Developed by Red Hook Studios, Darkest Dungeon 2 is the much-anticipated sequel to Darkest Dungeon. This renowned challenging roguelike, turn-based tactical RPG set in a dark fantasy world tests players, once again, to brave the unknown and press forward.
The world is bleak. At every turn, oblivion, and chaos seep deeper into humanity. Shrouded in consuming darkness, your stagecoach travels across broken lands. A bright light, however, fastens itself high at the rear signifying hope. A glimmer of optimism for whatever horrors await. It burns brilliantly, bolstering courage and strength for our heroes.
In Darkest Dungeon 2, this is how your chosen party of four moves about in the world. Your carriage wheels through 4 major regions present in each of the 5 campaign runs referred to as Confessions. Each campaign presents a story narrated by returning voice actor Wayne June, now The Academic. June’s notable gravelly voice remains the player’s singular sense of human warmth in the desolate hellscape. With only sensory sounds like wooden wheels rattling between the cracks of battered roads, cries of the undead, and the sything of blades against the flesh, you’ll take any sort of commentary you can get to hold onto some sense of humanity. Perhaps even sanity.
Still retaining some of its former 2D art styles, this sequel adds a 3D flair. Animated movements complement the classic heavy line-weight silhouette players grew to know from Darkest Dungeon. In combat, heroes and combatants still sway while idle. Before executing an action, however, is where an easily missable 3D visual experience can be underappreciated. Stances shift, and there’s something oddly gratifying seeing your Man-At-Arms’ slowly draw back his mace to position while hearing it scrap across the tattered Earth after an (if you’re lucky) critical blow.
Meanwhile, a subtle crescent dust trail from a mighty two-handed overhead swing feels effortlessly heroic from the Leper. For a moment, you might even sense the weighted burden of his broken blade. Added touches like these make our heroes feel more dimensional, adding character to our inaudible heroes. (A timely gesturing “tee-hee” from the Jester got me every time.)
Darkest Dungeon 2 houses 12 playable heroes. Each is unique in combat and has rerolled stats every time, which consist of a positive or negative quirk. These randomized positive and negative quirks can help and simultaneously hinder heroes through battle. While this can feel frustrating and baffling, that’s part of the point. Working with what you have and making the most of unfavorable circumstances. Just like in Darkest Dungeon, negative quirks can be removed, but you’ll have to find a Field Hospital.
In this sequel, players must journey to destination points like the Field Hospital instead of reconvening at The City, where all your needs to prepare for the next expedition reside. A minimap can be toggled anytime to see the varying routes. If you decide to head for a Watchtower, it will reveal any unscouted locations in that region. The minimap is a useful tool to try and plan for what lies ahead. One of the few new locations are Shrines. Shrines of Reflection is a new feature where players can learn more about our heroes. It is where they confront their past and how players unlock more abilities. Thankfully, once players unlock an ability for a hero, it isn’t gone forever and carries over in future runs should they inevitably get killed. But there’s a counter to this oddly placed blessing, right? Of course.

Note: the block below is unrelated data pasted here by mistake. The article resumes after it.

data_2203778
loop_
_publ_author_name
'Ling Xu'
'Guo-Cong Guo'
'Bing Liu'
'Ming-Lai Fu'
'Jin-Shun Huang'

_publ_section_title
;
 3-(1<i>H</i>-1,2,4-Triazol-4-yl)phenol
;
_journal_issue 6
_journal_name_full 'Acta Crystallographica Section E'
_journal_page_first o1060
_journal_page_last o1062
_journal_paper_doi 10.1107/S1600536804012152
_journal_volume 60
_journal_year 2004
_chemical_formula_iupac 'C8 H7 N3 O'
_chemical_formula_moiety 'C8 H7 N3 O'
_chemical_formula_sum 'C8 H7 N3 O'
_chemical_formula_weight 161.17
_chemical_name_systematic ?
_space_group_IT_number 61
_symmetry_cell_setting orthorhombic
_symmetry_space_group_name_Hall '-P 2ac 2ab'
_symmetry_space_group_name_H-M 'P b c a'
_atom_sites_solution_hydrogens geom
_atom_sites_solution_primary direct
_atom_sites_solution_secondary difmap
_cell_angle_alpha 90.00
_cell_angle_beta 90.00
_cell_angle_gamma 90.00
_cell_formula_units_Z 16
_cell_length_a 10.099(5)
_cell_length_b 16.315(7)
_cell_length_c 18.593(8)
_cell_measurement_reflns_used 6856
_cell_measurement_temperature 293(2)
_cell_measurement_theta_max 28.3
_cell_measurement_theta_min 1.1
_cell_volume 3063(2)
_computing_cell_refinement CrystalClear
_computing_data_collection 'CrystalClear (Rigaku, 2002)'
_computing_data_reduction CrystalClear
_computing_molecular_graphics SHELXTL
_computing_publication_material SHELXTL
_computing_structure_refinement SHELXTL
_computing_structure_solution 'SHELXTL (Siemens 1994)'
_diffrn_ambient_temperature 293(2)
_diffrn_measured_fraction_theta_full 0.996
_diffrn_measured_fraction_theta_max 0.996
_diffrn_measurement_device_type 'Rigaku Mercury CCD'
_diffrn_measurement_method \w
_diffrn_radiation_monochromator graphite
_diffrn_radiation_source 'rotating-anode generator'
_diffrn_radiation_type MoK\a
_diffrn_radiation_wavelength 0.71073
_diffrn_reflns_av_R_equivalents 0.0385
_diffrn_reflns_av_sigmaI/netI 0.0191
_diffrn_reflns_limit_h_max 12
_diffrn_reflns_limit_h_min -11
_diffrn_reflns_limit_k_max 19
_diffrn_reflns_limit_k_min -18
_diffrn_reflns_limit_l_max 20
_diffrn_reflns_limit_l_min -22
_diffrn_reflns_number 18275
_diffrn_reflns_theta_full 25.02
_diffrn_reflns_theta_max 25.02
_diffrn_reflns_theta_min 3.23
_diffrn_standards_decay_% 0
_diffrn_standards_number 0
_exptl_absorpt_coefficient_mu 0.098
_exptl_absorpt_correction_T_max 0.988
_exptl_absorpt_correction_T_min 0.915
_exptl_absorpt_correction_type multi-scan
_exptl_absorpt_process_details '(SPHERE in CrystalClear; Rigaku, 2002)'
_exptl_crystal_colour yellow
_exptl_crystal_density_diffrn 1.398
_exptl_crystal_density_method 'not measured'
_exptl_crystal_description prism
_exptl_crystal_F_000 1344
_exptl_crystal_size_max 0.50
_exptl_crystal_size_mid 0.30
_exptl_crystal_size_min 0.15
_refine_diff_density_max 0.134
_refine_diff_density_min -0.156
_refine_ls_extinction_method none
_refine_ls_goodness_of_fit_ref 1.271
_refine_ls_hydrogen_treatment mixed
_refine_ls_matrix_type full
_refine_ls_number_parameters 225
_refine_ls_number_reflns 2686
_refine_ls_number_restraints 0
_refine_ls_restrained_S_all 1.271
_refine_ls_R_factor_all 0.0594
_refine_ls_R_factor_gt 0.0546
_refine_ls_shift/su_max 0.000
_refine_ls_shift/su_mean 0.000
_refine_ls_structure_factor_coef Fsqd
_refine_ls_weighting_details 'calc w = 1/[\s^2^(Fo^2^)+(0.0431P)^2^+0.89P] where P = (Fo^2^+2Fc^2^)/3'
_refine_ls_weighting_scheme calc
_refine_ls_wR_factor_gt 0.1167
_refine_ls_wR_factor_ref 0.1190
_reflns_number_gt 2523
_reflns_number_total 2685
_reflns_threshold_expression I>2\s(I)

When a hero falls in combat, they cannot be used again until the next one. Additionally, if your hero leveled up from successful runs, that experience will be lost, and that hero will start back at a base level. Should your team somehow survives after losing a hero (or heroes), the corpse of the fallen can be taken back to an Inn, and Candles can be redeemed. Candles of Hope are used to unlock and upgrade heroes, purchase items, and much more.
Darkest Dungeon 2 is challenging. It lets players know right from the beginning that they will fail. Over and over and over again. And you do. It feels more aggressive in how it wants players to play this time. It’s subtle, but the difference was there for me as I ran my courses. Healers, like the Vestal class, don’t heal as often. Instead, certain conditions need to be met (i.e., target HP less than 25%) to heal and have cooldowns. This means, on some level, players will need to be more on the offensive and embrace more of the tactical side. New combat mechanics shake up the idea of needing a “designated healer” since your party can heal in other ways.
Admittedly, Darkest Dungeon 2 had me feeling mixed at first. A lot of what I knew and grew to love about Darkest Dungeon got reworked in some way, and I was bound to a memory of something familiarly “easier.” Ultimately, this sequel feels more fleshed out, and I grew to appreciate the direction it took, giving our heroes more life by giving them backstories and how they interacted with each other in the world. The core of what made Darkest Dungeon so enjoyable for me was still there: that weird, punishing feeling of being so overly confident in a battle for it to turn sideways real quick—the audible victorious cry when all surely seemed dire. Veterans of the title will still revel in what an expedition might bring in the darkest dungeon.
Darkest Dungeon 2 is now available on Epic Game Store and Steam.
Darkest Dungeon 2
Darkest Dungeon 2 had me feeling mixed at first. Ultimately, this sequel feels more fleshed out, and I grew to appreciate the direction it took, giving our heroes more life by giving them backstories and how they interacted with each other in the world.
Katherine is a writer and occasional Twitch streamer often found sharing her fondness for most things indie and diverse. Covering video games and tv/film she hopes to inspire thoughtful conversation for titles in these mediums.